Many middle leaders have been promoted to the role because they are fantastic teachers. This is a problem in and of itself. Being a great teacher does not necessarily make one a good manager. The majority of middle managers in schools have progressed through the traditional route of School > University > PGCE and of course back in to school, meaning they have no ‘real world’ experience to guide them in this more senior role.  Too often, teachers profess that working in a school feels like being back in school, due to the way that staff are treated. This is because our middle managers usually have no industry experience, little to no management training and are sometimes promoted above their level of competence.

This becomes a problem when we’re asking for more top-down support, whether it be in behaviour management systems or simply staff morale. Your school could employ the best ‘super head’ in the country, but if his/her messages, policies and enthusiasm are getting halted at a bottle neck of over-worked under-trained middle management, it’ll do no one any good. What was once a brilliant asset can instantly become a hindrance to the school, through no fault of their own.

There are a few ways we could improve this situation. Of course we could provide better management training to those promoted to middle management roles, and/or encourage all teachers to take some time in industry, to further expand their subject knowledge and real-world business skills. But another solution would be to simply create more admin roles in schools. If all schools had more administrative employees along the lines of office managers or civil servants, they could focus on monitoring targets and filling in spreadsheets, while the good teachers are left to do just that, teach. After all, isn’t that why we got into this job in the first place? To facilitate learning, not to tick boxes.

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Brent Council are denying parents the choice they deserve

by Calvin Robinson on November 22, 2015.

Originally published on

With the demand for good secondary school places in Brent ever increasing, and a sufficient number of Free Schools failing to open in the area, is it a case of the Labour-lead Brent Council dangerously hampering the borough? I decided to conduct some research into the issue by using the Freedom of Information Act to request details of meetings by the Brent Council Teacher’s Panel.

Below are the minutes from the last meeting of the Teachers’ Joint Consultative Committee (7 July 2015); specifically these are items raised by the ‘Teachers’ Panel’:

The council’s attitude and possible actions regarding new academies and free

The Teachers’ Panel referred to the Kilburn Grange School due to be opened in 2015
and asked to receive information on the number of places that would be allocated for
Brent students. They also heard that Gateway School was not proceeding and that
while Gladstone School had submitted plans to the DFE and the council’s planning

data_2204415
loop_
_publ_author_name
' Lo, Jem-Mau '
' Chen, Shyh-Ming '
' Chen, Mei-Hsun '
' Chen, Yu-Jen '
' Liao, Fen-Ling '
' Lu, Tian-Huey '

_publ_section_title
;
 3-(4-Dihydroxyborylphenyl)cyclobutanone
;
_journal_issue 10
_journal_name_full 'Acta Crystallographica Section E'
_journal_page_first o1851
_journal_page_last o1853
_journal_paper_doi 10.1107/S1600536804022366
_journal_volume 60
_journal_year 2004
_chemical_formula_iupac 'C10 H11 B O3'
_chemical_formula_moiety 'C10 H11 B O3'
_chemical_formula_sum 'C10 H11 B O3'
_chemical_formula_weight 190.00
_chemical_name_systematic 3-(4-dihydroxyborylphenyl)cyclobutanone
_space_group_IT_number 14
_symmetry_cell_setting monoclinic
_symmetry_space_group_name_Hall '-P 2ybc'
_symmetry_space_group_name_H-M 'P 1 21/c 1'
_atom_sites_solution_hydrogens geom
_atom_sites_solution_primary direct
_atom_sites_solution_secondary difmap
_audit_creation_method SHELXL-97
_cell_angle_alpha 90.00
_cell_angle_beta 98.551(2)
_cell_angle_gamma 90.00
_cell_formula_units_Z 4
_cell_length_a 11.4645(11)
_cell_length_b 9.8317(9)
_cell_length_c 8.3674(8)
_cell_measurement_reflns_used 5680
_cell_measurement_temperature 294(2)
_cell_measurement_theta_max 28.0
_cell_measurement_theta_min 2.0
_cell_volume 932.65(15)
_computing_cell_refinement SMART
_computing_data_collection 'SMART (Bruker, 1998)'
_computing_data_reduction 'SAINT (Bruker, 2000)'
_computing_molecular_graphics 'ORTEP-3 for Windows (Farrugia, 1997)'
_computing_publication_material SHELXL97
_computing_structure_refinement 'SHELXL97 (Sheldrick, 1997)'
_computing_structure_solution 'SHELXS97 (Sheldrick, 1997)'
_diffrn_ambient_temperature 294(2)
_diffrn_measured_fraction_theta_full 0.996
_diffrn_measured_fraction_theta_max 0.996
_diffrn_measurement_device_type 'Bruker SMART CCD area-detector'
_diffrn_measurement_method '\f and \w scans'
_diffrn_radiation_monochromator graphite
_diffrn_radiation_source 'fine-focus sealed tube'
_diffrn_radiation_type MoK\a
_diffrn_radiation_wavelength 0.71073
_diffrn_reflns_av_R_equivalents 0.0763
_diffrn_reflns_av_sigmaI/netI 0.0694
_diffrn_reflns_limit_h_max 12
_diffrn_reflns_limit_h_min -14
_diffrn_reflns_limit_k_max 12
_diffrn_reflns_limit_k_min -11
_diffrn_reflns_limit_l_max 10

department, there was discussion of the number of forms of entry. The earliest it would
open would be September 2016 possibly on a temporary site.
The Teachers’ Panel highlighted the action being taken around the country against the
government policies on Free Schools and Academies and that parents were becoming
increasingly aware that the justification for the introduction of the policies was not
related to increasing parental choice. They called on the council to do the minimum
required to comply with legislation but to join teachers’ unions in pointing out the
shortcomings of the policy and make parents aware of the council’s position. The Chair
asked it to be recorded that discussion on this was taking place within the Labour

As you can see, Brent Council’s Teacher’s Panel has “called on the council to do the minimum required to comply with legislation but to join teachers’ unions in pointing out the shortcomings of the policy and make parents aware of the council’s position”. Surely the council’s position should be to increase the number of good school places available to children in the borough? Brent has such a high demand for good school places, it’s irresponsible of the Labour-run Brent Council to oppose the idea of Free Schools simply to oppose a Conservative government’s policy. The issue is too important for them to be playing party politics.

If we look back to the Michaela Community School situation, it’s a well known but little reported fact that Brent Council made the process as difficult as possible for them. Even after the application to open a Free School in Brent was accepted by the Department for Education, Brent Council placed roadblocks in the paths of Michaela’s board of trustees at every turn, to the point that it was questioned whether the school would actually be able to open. When a bid was placed on the old Brent Town Hall, for example, it was rejected in place of an offer from the French Lycée International School. While the Lycée may be a brilliant project, it won’t offer the secondary school places that are needed in Brent, and the deal on the table happened to be significantly less than what DfE/Michaela were offering. On the one hand Brent Council are claiming budget cuts as one of the main reasons for the majority of their bad decisions as of late, while on the other hand they’re biting their nose off to spite their face by accepting an offer for a French curriculum primary school offering much less value than that of an English curriculum secondary school in an area where demand for good school places outweighs supply.